Melo looked comfortable in the fourth quarter on Sunday in Boston, when he was force-fed the ball in a one-on-one battle with Paul Pierce. He was 4-for-9 in the quarter and hit some big shots until he missed that potential game-winner at the buzzer.

This should be the ideal formula for D’Antoni: share the ball through three quarters, then go to Melo as the closer in the fourth. The problem is that Carmelo just hasn’t been in a good rhythm this season to simply turn it on in the fourth quarter on a given night. And his shot, especially his once deadly midrange game, has abandoned him for most of the past two months. He is also getting his shot blocked at an alarmingly high rate in recent games, with five in the last two games alone.

“He looks good in practice, he’s lights out in practice,” Amar’e Stoudemire said. “He works out every day, he’s in the weight room, so he looks good to me.”

You’re being kind, Amar’e. Melo has not looked good to me. Not since that game in Memphis on Jan. 12, when he injured his wrist and then twisted his ankle. Before then, he was one of the NBA’s leading scorers and most efficient players. Since then, he’s looked nothing like it. For such a gifted scorer, this season he has to work way too hard for his points.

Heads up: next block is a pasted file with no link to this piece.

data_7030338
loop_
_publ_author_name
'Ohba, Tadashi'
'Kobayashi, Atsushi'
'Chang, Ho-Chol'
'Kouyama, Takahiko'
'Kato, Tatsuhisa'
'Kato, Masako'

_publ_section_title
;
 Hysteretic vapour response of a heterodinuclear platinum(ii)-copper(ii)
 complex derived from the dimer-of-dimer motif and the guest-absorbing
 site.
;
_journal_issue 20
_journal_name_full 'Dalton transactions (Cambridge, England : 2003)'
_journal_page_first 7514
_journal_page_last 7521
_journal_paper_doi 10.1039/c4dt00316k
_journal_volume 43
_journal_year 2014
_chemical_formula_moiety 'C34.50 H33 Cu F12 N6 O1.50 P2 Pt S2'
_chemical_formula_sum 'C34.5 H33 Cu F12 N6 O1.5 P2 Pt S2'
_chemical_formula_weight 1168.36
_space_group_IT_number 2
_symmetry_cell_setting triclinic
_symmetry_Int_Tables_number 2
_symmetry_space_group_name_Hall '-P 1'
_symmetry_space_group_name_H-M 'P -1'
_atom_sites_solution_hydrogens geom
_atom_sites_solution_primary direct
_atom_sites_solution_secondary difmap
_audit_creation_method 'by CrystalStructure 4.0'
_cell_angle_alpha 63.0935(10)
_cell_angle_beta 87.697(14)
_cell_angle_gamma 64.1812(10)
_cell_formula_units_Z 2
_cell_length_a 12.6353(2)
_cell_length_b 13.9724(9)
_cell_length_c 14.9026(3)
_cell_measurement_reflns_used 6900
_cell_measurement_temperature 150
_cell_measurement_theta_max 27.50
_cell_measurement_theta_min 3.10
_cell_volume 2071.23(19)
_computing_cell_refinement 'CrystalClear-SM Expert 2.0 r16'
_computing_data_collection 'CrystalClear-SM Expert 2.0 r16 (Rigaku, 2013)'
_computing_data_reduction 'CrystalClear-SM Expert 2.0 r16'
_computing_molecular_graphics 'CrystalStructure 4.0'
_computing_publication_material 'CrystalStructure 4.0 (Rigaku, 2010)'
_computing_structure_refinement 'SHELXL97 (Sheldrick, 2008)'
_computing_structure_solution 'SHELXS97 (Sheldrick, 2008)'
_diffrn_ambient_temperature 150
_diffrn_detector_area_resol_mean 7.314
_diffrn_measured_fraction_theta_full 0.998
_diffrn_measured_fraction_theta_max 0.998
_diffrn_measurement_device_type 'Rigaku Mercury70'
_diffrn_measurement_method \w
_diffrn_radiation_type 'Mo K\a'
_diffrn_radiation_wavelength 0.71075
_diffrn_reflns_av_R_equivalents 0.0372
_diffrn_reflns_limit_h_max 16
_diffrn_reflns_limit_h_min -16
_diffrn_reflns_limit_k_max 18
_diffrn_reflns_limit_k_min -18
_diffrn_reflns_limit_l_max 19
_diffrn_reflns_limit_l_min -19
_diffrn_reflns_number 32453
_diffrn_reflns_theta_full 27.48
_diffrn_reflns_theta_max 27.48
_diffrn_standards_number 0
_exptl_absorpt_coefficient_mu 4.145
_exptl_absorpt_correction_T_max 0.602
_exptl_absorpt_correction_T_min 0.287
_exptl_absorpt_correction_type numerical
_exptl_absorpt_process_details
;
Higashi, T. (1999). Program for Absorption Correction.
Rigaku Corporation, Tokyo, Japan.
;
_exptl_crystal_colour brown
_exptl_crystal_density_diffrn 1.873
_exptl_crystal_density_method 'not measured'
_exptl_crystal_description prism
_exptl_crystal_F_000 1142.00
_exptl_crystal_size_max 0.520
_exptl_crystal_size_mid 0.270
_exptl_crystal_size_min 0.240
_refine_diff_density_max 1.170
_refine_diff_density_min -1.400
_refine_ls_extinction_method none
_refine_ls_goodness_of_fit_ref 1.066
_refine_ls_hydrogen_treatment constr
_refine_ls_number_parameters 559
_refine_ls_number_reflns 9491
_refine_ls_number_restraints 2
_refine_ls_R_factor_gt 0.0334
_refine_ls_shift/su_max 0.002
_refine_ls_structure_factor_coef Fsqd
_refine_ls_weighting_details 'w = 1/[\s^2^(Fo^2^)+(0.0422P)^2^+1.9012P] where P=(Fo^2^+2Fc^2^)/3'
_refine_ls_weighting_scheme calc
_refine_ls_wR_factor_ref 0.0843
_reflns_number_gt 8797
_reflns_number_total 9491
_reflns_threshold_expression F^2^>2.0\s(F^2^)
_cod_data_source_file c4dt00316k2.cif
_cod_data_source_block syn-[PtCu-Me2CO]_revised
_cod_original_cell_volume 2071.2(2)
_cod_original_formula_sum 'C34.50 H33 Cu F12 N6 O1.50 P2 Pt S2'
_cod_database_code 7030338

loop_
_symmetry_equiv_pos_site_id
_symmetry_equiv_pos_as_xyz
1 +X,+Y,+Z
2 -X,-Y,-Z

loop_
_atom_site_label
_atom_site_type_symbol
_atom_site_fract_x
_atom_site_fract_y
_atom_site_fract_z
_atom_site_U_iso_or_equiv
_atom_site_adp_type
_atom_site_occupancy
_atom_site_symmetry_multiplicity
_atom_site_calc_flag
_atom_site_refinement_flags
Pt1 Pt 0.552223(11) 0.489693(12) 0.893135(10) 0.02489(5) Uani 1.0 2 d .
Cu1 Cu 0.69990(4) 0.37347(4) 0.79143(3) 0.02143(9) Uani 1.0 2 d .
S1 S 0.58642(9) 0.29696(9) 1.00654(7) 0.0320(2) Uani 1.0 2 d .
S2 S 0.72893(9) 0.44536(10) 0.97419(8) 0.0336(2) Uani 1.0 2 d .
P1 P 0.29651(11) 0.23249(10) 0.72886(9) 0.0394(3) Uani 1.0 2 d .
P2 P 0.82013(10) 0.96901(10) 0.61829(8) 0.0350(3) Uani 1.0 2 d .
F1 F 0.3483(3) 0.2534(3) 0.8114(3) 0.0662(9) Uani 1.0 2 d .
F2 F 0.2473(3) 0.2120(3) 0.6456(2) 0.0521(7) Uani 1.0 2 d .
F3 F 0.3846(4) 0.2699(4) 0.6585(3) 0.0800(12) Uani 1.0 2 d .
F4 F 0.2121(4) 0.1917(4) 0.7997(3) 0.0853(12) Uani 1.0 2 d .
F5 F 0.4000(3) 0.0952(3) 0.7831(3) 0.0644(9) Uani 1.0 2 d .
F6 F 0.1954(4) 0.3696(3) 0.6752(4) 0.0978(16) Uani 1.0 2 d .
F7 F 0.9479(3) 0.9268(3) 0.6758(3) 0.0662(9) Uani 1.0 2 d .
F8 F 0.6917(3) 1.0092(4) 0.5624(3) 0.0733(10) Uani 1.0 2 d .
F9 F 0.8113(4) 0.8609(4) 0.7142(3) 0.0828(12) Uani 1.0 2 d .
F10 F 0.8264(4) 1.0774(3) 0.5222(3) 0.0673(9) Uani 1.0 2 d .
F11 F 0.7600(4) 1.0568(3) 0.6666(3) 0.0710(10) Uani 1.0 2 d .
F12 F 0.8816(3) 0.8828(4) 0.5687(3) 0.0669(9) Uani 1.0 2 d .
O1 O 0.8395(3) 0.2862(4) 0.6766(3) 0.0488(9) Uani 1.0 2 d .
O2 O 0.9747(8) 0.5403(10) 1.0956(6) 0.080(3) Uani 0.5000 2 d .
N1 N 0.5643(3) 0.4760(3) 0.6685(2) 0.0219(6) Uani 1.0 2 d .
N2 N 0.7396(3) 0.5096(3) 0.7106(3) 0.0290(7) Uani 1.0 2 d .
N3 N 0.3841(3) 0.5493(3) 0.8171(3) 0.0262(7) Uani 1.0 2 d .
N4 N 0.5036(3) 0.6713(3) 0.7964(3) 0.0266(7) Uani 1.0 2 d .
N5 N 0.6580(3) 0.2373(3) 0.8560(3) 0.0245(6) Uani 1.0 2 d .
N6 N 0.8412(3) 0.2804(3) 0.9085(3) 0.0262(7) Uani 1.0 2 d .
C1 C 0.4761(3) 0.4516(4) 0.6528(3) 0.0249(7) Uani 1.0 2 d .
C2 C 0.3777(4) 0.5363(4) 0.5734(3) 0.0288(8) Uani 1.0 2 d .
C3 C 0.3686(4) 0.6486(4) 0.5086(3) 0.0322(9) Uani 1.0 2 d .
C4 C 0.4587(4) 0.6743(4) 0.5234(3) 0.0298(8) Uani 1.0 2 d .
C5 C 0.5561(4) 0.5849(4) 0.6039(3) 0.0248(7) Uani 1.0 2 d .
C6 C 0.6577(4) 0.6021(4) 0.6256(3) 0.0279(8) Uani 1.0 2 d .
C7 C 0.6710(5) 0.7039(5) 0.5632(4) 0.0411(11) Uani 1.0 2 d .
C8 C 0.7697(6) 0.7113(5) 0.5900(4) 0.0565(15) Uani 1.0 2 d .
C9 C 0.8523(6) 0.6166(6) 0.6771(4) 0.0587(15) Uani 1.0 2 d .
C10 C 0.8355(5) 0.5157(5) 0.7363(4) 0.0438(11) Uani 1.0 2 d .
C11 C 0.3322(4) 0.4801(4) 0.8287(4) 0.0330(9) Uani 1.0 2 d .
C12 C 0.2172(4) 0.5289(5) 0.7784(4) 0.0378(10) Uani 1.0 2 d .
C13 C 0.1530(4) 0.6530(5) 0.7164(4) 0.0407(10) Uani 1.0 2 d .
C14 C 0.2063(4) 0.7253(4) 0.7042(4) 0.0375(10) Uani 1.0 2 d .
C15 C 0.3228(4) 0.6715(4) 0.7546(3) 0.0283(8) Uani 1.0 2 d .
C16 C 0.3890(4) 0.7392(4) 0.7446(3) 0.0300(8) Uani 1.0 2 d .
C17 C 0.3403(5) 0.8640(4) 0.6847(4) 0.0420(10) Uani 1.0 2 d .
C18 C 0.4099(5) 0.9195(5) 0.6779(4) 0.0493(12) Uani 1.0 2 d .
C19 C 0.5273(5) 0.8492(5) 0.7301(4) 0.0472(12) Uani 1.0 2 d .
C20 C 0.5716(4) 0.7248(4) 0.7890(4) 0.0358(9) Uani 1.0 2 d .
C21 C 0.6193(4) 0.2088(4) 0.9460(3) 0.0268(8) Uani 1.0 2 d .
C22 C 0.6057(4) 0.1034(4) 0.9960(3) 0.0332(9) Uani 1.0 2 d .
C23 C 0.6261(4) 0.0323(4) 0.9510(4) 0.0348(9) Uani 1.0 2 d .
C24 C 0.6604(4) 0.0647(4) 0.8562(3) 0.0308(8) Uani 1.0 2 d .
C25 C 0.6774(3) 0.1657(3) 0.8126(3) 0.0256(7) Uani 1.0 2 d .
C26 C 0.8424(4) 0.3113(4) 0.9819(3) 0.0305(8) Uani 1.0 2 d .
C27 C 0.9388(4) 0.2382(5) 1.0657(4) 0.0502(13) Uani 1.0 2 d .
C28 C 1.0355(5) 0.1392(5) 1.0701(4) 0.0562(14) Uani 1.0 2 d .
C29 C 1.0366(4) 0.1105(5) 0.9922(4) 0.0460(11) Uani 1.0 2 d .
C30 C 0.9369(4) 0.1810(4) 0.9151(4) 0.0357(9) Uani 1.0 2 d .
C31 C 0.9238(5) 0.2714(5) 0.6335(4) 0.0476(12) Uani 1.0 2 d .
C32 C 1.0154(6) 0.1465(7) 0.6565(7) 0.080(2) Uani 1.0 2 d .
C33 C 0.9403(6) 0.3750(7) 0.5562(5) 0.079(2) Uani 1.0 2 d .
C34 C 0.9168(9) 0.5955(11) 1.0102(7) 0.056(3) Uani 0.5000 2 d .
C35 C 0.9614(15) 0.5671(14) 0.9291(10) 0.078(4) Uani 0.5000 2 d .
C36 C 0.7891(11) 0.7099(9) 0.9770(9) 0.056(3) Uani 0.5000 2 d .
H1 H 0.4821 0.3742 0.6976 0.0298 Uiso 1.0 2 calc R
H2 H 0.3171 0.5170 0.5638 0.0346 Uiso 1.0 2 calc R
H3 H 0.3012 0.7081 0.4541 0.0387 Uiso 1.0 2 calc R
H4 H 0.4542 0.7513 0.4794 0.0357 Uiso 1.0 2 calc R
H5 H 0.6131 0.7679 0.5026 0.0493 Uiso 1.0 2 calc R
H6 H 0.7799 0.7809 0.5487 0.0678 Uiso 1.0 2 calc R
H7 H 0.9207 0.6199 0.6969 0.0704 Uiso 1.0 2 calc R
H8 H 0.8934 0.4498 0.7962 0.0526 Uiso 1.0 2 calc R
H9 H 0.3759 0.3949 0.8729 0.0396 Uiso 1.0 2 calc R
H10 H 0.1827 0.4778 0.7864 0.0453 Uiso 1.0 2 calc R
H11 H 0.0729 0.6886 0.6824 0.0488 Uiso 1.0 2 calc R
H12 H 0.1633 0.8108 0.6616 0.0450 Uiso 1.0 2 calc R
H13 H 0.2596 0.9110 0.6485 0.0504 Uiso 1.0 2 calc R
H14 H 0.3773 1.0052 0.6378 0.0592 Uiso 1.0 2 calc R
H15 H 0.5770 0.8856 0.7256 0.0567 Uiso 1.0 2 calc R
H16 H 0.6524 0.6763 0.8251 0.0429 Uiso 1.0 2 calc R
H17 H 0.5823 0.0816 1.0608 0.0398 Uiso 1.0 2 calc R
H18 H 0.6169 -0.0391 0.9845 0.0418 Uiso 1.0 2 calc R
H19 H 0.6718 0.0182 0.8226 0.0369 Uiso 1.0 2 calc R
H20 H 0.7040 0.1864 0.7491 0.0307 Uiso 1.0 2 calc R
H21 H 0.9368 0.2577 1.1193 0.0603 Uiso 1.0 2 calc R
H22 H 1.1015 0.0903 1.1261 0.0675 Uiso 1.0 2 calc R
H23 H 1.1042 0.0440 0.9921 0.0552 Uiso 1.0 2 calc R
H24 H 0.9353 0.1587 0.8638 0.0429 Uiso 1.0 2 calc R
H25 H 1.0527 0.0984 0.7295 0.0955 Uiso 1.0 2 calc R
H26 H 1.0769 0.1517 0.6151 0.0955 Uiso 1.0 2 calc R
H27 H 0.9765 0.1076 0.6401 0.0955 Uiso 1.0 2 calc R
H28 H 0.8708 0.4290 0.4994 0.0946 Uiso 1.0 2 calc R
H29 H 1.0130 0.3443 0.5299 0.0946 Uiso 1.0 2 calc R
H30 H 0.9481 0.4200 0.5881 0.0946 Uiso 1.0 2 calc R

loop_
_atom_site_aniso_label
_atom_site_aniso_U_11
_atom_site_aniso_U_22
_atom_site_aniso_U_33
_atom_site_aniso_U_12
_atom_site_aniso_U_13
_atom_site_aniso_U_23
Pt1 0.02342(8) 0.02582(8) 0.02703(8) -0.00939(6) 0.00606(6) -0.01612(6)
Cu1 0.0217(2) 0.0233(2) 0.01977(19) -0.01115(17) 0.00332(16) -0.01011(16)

“It’s our job to get him better looks and stuff,” D’Antoni said.

It’s Melo’s job to let the coach know if he’s not 100 percent healthy, too. Playing through pain is courageous, but if it negatively impacts your team, it’s counterproductive. If Carmelo can’t be Carmelo because he can’t power to the rim for a finish and can’t get the lift he needs for his quick, killer pull-ups, then he can’t expect to get the ball.

But if he can, he needs to let that fire burn hotter. He needs to show us Brooklyn.


One positive result of the loss in Dallas was signs of Stoudemire’s power game making a long-awaited return.

“Just going back to the old STAT, that’s all that is,” Stoudemire said.

He really meant the young STAT.

We saw some of this in early February, just before Stoudemire left the team to mourn the passing of his brother. Stoudemire acknowledged the need to get leaner after he bulked up this offseason and perhaps he’s starting to see the results after starting a new regimen during the all-star break?